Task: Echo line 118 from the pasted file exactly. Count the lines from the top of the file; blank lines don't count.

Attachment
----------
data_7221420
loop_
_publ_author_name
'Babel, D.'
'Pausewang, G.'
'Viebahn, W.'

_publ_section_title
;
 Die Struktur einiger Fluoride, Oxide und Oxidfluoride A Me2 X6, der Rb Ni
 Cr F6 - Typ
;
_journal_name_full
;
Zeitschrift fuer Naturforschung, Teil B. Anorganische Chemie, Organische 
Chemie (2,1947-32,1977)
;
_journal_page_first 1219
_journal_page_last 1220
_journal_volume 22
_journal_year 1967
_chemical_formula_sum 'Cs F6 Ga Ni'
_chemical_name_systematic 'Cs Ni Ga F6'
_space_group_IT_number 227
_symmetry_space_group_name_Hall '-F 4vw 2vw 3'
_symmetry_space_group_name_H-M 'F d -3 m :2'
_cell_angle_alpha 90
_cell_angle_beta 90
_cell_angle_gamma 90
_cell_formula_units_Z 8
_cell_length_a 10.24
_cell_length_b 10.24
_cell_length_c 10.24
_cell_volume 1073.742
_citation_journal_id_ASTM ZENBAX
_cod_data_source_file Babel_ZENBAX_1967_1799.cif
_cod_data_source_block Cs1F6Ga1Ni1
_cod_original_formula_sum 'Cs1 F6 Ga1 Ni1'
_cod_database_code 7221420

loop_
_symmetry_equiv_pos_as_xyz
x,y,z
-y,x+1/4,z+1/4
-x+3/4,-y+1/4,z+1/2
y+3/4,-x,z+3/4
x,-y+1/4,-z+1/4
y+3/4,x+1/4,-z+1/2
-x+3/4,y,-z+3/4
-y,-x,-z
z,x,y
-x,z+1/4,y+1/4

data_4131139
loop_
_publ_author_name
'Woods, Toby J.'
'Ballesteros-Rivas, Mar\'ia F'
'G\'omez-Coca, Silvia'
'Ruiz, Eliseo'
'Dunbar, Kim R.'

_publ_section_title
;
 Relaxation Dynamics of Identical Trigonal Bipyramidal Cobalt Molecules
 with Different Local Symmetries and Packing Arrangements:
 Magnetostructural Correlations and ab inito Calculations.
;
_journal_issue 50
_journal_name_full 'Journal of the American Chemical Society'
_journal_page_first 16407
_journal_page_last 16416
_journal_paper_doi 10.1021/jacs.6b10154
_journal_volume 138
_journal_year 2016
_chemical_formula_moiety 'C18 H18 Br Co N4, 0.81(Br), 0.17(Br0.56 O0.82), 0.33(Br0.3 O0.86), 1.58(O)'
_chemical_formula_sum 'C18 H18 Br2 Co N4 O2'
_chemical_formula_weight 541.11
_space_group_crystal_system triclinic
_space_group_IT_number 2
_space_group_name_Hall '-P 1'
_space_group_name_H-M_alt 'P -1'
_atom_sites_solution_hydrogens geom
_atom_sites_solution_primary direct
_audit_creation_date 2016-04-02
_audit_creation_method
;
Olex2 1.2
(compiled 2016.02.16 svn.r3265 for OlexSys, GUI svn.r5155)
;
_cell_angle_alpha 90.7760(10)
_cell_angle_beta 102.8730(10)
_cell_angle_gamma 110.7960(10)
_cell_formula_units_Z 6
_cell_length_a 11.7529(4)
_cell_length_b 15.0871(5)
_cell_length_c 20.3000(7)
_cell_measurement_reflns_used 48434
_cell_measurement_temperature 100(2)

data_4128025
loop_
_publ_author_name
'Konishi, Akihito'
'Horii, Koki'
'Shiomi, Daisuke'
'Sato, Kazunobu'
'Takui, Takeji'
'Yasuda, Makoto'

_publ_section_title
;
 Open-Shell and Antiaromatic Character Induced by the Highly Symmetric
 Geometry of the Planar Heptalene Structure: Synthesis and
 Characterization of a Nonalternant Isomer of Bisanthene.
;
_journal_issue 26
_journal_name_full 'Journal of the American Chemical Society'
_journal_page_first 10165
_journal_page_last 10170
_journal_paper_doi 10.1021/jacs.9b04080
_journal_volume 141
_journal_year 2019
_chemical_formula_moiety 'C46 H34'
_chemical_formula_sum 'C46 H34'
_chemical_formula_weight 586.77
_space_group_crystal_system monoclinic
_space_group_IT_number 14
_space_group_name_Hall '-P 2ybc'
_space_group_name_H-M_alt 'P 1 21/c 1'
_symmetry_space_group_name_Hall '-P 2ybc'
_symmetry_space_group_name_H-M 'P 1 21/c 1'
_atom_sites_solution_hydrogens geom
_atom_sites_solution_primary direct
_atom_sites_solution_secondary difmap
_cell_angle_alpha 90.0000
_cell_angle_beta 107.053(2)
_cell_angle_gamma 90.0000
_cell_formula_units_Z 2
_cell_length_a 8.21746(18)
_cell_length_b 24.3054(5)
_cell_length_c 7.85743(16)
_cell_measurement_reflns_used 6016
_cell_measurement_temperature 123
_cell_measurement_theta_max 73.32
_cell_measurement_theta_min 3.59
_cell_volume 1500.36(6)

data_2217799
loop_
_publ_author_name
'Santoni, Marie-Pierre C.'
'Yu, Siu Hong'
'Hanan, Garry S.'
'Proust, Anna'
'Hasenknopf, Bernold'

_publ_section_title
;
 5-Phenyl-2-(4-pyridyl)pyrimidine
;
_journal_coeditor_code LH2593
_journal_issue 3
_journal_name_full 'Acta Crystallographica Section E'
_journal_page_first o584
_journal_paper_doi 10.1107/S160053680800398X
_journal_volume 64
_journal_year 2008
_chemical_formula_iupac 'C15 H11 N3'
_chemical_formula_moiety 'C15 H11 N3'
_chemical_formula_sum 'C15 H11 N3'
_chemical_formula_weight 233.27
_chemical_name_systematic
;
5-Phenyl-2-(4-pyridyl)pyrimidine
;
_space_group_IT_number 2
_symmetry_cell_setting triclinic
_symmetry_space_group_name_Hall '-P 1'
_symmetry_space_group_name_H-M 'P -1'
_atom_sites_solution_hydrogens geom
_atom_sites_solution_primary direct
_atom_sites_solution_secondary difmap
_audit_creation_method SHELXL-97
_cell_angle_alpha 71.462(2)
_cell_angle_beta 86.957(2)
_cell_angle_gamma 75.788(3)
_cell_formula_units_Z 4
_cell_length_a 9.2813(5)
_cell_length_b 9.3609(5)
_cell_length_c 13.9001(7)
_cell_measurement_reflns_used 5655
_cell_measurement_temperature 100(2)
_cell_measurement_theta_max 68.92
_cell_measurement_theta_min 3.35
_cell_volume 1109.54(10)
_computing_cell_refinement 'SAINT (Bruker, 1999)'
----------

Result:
_chemical_formula_moiety 'C46 H34'